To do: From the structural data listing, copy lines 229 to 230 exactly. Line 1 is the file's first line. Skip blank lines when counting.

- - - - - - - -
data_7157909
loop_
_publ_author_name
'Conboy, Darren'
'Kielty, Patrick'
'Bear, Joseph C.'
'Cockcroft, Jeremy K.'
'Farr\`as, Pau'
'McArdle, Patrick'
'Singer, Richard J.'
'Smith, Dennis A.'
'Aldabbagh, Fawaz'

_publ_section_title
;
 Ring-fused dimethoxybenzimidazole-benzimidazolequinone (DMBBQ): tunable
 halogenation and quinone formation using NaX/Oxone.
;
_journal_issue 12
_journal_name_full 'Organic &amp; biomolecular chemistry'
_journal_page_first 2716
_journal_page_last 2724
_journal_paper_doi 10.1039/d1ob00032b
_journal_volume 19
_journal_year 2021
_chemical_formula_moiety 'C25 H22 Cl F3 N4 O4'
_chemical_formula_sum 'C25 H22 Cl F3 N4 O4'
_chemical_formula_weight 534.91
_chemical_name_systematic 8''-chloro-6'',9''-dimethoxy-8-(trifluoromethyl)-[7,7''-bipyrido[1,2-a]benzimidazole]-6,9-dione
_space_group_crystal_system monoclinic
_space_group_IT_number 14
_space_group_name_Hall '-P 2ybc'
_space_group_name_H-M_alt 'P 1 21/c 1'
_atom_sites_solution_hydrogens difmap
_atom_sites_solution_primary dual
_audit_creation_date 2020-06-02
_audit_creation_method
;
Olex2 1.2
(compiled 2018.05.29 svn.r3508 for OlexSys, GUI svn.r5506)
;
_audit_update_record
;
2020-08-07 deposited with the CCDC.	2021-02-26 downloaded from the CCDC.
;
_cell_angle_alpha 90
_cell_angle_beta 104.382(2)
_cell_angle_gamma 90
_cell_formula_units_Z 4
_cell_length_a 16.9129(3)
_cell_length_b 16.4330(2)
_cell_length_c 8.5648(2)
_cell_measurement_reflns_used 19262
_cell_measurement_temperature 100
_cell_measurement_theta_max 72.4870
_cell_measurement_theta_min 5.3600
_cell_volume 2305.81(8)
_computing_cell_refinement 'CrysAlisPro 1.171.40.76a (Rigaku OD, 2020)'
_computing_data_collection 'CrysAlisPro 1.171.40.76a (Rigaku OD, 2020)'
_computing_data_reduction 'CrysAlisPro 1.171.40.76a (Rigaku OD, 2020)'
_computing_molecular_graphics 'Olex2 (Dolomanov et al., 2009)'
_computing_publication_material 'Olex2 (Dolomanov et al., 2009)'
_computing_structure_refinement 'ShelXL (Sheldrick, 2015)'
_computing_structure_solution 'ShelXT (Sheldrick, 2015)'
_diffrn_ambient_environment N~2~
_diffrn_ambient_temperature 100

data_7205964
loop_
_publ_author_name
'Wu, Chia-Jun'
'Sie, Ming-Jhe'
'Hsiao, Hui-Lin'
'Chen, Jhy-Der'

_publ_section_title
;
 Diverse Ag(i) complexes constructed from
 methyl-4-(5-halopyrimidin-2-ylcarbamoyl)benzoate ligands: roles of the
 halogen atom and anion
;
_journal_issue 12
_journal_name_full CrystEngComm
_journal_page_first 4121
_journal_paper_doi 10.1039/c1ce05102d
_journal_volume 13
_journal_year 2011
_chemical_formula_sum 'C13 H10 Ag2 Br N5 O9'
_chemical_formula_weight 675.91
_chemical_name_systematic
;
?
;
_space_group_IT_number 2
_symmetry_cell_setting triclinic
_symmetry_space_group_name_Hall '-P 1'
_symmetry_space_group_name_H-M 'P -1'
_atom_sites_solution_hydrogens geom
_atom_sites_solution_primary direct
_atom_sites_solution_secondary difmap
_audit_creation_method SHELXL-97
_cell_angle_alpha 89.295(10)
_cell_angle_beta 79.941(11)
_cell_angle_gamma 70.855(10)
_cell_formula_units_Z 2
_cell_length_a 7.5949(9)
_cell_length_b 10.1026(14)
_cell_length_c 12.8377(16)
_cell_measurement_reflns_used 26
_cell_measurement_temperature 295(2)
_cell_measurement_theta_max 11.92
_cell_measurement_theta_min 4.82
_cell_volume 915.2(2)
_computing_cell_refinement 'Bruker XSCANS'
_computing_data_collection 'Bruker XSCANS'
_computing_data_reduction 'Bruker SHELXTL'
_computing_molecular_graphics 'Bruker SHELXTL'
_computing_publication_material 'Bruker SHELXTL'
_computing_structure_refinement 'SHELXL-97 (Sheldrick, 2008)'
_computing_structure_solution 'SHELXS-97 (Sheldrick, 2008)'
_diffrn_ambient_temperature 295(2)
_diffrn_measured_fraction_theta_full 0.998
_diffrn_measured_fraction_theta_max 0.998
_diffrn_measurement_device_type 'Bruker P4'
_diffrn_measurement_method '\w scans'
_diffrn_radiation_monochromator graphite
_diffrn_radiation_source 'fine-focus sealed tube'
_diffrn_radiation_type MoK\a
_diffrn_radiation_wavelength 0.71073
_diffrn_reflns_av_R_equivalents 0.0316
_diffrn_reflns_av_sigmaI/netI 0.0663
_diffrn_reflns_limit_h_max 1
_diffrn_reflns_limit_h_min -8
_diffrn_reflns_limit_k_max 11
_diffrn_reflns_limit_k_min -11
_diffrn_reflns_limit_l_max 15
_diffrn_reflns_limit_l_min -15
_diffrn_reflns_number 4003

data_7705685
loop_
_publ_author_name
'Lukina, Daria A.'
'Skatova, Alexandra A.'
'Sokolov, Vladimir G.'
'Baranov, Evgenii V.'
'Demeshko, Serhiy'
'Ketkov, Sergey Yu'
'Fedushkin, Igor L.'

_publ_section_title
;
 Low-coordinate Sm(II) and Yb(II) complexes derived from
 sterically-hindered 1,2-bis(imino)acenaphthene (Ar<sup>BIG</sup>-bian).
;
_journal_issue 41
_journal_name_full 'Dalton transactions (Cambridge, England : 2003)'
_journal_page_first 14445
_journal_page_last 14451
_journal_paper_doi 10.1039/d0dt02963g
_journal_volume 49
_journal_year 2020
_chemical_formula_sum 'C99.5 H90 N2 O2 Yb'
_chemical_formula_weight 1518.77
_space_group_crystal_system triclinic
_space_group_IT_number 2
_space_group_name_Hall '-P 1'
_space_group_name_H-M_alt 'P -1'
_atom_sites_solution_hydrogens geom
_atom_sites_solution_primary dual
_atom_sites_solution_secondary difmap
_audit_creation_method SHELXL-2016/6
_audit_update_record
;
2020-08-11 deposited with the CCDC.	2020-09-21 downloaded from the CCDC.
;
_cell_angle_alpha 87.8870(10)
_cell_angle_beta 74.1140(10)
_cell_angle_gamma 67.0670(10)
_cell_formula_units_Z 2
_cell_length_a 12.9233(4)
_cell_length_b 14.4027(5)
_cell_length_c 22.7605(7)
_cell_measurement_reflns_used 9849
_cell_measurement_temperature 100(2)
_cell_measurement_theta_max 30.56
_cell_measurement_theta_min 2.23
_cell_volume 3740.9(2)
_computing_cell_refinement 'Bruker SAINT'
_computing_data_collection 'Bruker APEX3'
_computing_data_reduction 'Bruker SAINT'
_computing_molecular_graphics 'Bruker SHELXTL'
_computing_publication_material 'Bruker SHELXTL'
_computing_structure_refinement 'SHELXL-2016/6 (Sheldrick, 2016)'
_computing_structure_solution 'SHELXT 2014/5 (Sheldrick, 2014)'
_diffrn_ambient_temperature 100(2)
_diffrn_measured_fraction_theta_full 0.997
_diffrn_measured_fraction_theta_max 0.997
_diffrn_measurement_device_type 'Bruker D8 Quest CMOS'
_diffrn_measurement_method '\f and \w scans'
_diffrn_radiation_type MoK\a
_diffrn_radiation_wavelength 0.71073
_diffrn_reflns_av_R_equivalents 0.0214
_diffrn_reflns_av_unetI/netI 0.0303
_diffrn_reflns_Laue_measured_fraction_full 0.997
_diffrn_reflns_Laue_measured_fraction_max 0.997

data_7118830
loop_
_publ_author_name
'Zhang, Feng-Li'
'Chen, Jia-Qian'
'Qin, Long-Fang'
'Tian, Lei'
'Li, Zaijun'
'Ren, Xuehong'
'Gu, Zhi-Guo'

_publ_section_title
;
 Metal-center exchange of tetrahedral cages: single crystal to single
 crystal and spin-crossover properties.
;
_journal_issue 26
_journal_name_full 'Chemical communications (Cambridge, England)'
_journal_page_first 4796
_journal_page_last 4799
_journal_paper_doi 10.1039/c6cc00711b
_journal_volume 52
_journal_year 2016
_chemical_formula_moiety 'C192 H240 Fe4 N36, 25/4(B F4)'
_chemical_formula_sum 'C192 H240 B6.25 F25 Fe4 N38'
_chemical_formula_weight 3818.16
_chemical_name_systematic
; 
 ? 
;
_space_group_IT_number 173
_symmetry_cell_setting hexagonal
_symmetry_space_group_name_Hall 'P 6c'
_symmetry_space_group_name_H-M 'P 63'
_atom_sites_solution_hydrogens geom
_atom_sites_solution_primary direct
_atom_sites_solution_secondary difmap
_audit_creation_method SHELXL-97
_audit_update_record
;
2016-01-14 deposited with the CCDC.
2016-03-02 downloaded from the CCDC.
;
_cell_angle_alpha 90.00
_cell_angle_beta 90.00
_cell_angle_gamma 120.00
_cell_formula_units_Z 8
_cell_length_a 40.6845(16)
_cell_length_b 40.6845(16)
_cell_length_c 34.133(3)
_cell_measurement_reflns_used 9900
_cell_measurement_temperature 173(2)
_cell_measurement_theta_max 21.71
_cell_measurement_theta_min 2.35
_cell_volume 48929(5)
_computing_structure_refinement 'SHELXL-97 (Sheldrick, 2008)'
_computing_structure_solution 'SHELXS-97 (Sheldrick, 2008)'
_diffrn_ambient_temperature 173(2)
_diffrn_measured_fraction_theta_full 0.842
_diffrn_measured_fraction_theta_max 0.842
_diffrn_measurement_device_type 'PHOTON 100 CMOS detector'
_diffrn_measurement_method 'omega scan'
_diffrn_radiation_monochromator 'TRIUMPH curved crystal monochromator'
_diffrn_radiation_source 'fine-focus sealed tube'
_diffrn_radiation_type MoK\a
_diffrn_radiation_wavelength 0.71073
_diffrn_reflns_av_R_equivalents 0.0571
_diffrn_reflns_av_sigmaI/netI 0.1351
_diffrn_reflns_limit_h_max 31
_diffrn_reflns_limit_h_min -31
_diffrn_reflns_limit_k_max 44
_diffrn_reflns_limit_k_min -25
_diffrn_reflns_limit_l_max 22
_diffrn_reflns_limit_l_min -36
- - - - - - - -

 ? 
;